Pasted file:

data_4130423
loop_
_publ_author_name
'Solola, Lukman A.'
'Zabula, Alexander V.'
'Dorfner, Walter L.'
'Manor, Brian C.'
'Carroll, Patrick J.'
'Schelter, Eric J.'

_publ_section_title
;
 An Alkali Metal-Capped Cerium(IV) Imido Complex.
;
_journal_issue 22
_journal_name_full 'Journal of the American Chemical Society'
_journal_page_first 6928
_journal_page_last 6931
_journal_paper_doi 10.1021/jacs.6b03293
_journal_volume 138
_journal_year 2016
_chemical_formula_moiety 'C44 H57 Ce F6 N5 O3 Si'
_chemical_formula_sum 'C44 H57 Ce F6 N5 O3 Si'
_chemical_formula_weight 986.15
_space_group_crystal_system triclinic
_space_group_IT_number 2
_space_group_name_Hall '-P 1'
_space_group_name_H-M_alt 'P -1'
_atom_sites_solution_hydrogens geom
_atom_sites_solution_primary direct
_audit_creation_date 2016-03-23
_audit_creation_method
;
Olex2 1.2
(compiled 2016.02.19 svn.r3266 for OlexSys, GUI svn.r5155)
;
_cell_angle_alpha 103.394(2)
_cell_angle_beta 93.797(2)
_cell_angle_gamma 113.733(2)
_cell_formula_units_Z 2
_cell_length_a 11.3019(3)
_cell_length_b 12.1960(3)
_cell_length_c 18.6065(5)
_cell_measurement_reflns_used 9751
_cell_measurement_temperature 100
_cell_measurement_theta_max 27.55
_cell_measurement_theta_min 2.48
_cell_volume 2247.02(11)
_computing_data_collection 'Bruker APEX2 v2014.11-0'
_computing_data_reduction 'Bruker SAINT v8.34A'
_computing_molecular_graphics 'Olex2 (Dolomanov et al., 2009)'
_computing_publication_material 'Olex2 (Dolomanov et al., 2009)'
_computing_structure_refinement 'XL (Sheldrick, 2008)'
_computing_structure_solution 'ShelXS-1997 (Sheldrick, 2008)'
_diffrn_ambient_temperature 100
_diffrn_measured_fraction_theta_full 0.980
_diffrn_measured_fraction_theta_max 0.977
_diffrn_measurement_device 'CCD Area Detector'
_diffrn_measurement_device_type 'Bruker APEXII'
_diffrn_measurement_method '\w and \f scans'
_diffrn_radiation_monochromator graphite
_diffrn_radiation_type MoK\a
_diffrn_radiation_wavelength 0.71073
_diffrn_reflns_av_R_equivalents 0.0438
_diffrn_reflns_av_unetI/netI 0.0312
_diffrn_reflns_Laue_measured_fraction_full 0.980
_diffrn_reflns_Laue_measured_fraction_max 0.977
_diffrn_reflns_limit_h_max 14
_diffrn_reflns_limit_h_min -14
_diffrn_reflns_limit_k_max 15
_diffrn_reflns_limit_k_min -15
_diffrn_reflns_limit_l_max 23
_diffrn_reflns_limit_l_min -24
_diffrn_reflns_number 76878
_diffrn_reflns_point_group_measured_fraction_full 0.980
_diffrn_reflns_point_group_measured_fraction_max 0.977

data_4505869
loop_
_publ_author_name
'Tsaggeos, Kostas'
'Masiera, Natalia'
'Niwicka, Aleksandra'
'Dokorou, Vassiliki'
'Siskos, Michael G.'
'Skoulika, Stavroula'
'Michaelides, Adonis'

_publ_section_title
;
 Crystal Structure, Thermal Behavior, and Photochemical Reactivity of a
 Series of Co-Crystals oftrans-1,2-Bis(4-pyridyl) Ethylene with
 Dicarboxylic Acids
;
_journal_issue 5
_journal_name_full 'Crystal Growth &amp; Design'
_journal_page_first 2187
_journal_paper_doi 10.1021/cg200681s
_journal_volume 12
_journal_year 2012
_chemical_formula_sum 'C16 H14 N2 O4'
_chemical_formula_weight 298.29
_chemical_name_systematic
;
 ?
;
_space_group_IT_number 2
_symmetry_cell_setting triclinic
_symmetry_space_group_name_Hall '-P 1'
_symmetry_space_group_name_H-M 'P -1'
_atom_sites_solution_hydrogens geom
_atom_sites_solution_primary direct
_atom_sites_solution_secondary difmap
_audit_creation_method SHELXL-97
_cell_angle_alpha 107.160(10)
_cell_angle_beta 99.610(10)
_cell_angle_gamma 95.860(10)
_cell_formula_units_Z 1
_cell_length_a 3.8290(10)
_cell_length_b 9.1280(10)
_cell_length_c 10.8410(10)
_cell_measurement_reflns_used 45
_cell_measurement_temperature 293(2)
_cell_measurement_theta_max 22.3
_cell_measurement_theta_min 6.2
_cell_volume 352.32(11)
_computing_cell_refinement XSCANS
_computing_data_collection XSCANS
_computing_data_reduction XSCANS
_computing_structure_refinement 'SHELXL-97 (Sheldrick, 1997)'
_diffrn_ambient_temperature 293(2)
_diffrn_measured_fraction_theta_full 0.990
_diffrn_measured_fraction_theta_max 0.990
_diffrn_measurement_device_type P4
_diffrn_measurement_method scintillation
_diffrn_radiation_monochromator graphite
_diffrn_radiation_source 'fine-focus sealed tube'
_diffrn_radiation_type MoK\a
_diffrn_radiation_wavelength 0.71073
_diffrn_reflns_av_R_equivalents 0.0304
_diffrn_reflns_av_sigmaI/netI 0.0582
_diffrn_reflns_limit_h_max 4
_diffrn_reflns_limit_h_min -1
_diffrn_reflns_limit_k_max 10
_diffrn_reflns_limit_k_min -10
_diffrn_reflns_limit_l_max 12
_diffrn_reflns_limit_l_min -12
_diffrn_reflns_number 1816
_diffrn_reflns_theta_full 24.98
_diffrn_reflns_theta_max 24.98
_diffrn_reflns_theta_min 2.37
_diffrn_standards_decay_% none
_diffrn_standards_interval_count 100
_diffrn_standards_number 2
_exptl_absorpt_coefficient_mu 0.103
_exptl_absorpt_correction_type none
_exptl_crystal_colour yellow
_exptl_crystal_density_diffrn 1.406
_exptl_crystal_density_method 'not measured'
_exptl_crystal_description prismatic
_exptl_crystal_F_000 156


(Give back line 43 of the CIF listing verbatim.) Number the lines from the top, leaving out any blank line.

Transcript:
_cell_measurement_reflns_used 9751